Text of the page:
Seven ‘Rules’ for Earning Safe Income in Volatile Markets

May 20, 2022

There’s no sugarcoating it… It’s getting ugly out there.

Inflation has been a serious problem for months, recession fears are on the rise, and the stock market is looking shakier than it’s been in years.

Given these risks, it’s more important than ever to protect your hard-earned savings. So, for the past several weeks, I’ve been doing my best to help Money Talks readers do just that.

I’ve shared strategies to help you navigate inflation, weather a recession, and protect your investment portfolio from a bear market in stocks.

One of the strategies I’ve also discussed before is utilizing options.

Selling puts is the safest and simplest way I know of to earn consistent monthly (or even weekly) income payments. Over the past couple years, it’s become my absolute favorite way to make money in the stock market.

This strategy does carry some risks, but there are a handful of simple guidelines that can dramatically reduce these risks and help you safely trade options no matter what the markets throw at us.

Let’s get right to them.

1. Stick to Healthy Stocks

When selling put options for income, it’s generally a good idea to choose “healthy” stocks (those that are in an uptrend with positive momentum). If you’re a TradeSmith subscriber, these are stocks in the Health Indicator Green Zone.

These stocks are more predictable and less likely to experience a “downside surprise” than those in the Yellow Zone or Red Zone. As a result, selling put options on these stocks is generally much less risky, all else being equal.

At a minimum, I would urge you to avoid selling put options on any stocks in the Red Zone right now.

2. Focus on High-Quality Stocks You Would Be Happy to Own

You can reduce your risk even more by going a step further and selling puts on only the highest-quality stocks that you would be happy to own outright. I’m referring to “forever”-type stocks that have strong “moats” and typically pay a consistent dividend.

Selling puts on these stocks will further increase your chances of a profitable trade. However, it has an additional benefit as well.

In the worst-case scenario – where your trade goes against you, and you get put the stock – you’ll end up owning a high-quality company for less than you would’ve paid to buy it directly. (I explained how this works in detail in TradeSmith Daily earlier this year.)

You can then sell covered call options against this stock to collect additional income until the trade is profitable or you otherwise decide to close the position.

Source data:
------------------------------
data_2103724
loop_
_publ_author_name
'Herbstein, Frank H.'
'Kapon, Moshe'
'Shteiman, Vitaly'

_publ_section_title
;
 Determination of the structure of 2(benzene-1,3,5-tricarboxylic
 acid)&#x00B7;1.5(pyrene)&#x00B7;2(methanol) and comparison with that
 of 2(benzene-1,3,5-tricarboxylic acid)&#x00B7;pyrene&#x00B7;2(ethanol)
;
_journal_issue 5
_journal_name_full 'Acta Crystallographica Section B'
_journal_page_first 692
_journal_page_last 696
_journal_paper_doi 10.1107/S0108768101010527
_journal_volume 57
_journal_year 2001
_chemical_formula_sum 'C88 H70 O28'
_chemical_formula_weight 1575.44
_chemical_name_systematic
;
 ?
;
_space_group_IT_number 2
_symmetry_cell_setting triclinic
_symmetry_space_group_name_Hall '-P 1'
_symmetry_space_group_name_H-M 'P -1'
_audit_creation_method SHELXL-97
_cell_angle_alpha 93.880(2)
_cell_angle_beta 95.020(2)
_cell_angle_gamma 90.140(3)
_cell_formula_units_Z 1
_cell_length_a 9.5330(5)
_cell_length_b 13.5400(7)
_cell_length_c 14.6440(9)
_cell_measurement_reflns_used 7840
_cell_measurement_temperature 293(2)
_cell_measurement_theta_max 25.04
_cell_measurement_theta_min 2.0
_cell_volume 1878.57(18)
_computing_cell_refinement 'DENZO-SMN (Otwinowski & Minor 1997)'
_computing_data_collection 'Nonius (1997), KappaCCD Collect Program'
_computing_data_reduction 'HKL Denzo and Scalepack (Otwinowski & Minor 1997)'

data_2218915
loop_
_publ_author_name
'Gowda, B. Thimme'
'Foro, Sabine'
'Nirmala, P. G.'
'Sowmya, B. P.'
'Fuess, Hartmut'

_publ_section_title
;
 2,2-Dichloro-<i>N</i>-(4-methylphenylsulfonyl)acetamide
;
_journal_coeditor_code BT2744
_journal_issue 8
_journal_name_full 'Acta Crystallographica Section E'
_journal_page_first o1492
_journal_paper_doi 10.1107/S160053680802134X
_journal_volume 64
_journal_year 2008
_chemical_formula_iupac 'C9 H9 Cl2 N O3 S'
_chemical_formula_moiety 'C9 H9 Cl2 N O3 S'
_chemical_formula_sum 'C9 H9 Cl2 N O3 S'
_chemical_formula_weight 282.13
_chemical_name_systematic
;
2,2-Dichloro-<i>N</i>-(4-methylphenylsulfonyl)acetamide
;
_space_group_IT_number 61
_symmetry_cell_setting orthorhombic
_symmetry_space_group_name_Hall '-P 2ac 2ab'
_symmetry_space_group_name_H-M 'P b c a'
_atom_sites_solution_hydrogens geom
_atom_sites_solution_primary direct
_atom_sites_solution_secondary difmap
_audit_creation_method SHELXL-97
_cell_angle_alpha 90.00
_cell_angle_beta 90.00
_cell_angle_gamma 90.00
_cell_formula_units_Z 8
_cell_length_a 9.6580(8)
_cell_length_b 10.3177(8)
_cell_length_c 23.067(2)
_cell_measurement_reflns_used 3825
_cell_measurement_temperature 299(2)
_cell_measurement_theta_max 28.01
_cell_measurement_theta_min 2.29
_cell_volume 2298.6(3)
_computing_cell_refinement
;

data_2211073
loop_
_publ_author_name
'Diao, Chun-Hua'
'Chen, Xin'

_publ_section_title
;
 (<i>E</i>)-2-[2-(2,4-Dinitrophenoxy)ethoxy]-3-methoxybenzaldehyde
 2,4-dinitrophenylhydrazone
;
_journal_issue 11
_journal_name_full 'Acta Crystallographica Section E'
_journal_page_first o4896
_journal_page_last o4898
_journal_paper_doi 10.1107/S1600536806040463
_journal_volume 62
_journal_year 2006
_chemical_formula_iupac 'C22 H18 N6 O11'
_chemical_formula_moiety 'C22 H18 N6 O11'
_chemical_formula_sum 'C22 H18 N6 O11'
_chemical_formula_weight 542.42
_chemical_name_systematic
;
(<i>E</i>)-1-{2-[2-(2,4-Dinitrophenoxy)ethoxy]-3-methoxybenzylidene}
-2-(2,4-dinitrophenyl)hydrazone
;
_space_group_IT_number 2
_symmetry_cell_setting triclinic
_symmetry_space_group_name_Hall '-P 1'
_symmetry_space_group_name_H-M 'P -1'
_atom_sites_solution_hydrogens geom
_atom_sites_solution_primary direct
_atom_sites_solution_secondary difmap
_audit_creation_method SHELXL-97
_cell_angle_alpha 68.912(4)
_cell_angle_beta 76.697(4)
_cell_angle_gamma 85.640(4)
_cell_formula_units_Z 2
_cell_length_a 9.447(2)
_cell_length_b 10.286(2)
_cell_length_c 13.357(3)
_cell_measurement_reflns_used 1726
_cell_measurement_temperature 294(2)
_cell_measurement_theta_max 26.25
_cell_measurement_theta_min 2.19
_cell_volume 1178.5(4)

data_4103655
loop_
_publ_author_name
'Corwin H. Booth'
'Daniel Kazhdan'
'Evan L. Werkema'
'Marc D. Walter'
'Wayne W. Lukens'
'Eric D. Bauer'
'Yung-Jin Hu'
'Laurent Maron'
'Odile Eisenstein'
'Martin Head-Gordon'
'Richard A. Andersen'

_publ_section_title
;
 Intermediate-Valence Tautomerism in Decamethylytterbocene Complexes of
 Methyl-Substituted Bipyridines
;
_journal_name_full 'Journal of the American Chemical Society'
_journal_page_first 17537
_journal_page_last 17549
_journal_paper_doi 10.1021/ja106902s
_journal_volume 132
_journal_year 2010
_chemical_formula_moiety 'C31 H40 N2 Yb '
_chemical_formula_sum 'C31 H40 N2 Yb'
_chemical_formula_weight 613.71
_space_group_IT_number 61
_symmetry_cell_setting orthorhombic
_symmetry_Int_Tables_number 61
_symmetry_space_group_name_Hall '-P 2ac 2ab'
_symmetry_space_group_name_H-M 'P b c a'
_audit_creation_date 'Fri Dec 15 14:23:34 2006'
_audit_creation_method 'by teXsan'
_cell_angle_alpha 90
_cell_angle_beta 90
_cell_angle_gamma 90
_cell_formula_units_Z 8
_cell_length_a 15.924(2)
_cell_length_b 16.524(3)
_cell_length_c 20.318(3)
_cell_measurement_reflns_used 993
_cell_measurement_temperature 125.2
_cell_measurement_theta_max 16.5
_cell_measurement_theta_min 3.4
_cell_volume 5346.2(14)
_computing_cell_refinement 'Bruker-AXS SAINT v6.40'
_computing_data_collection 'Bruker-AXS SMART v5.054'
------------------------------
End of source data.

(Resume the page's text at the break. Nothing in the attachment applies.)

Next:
3. Trade the Same Stocks Again and Again

Individual stocks often have their own “personalities.”

By selling options on the same handful of high-quality stocks over time, you can become familiar with their individual movements, which in turn can allow you to choose lower-risk and more profitable trades.

4. Don’t Chase Premium

It’s always tempting to choose trades with higher premiums. After all, who doesn’t want to make more money?

But it’s important to remember that higher-premium options generally have a lower probability of profit (POP), meaning you’re much more likely to be put the stock.

Over the long run, you’ll generally be far more successful selling lower-premium put options (further out of the money) with a very high POP than trying to earn more money on riskier trades. And that’s particularly true when overall market risks are high like they are today.

5. Consider Using Smaller Position Sizes

One of simplest ways to reduce your risk in any investment is to reduce your position size.

A single option contract controls 100 shares of an underlying stock, so options don’t offer the same degree of position-sizing flexibility as stocks. But trading options can still be a useful strategy on lower-priced stocks, or for traders with larger account sizes.

In short, if you would typically sell multiple options on a particular stock, you could consider reducing that number by one-fourth to one-half while market risk remains elevated.

6. Use Credit Spreads To Minimize Risk Further

Selling a credit spread in place of a single, cash-secured put is another great way to reduce your risk.

This involves selling a put option while also buying a put with a lower strike price at the same time.

Buying the lower-priced put will obviously reduce the total premium you collect upfront.

However, it will also dramatically reduce your maximum risk if the trade goes against you. And in many cases, credit spreads will produce a higher return on capital at risk than you can get selling the same put option alone.

(I also wrote about options spreads in more detail in TradeSmith Daily for those who would like to learn more right here.)

7. Avoid Trading Around Earnings

Finally, it’s always a good rule of thumb to avoid selling options around a company’s quarterly earnings announcement.

Earnings reports can trigger significant short-term moves in even the highest-quality stocks. But that’s particularly true when market volatility is high.

This week was a great example… Walmart Inc. (WMT) is a quintessential “forever stock.” Yet it plunged more than 20% following a less-than-stellar earnings report on Tuesday.

I have no doubt Walmart will continue to do just fine over the long run. But if you had sold puts expiring in the next few weeks, you’d be sitting on an unnecessary – and largely avoidable – loss today.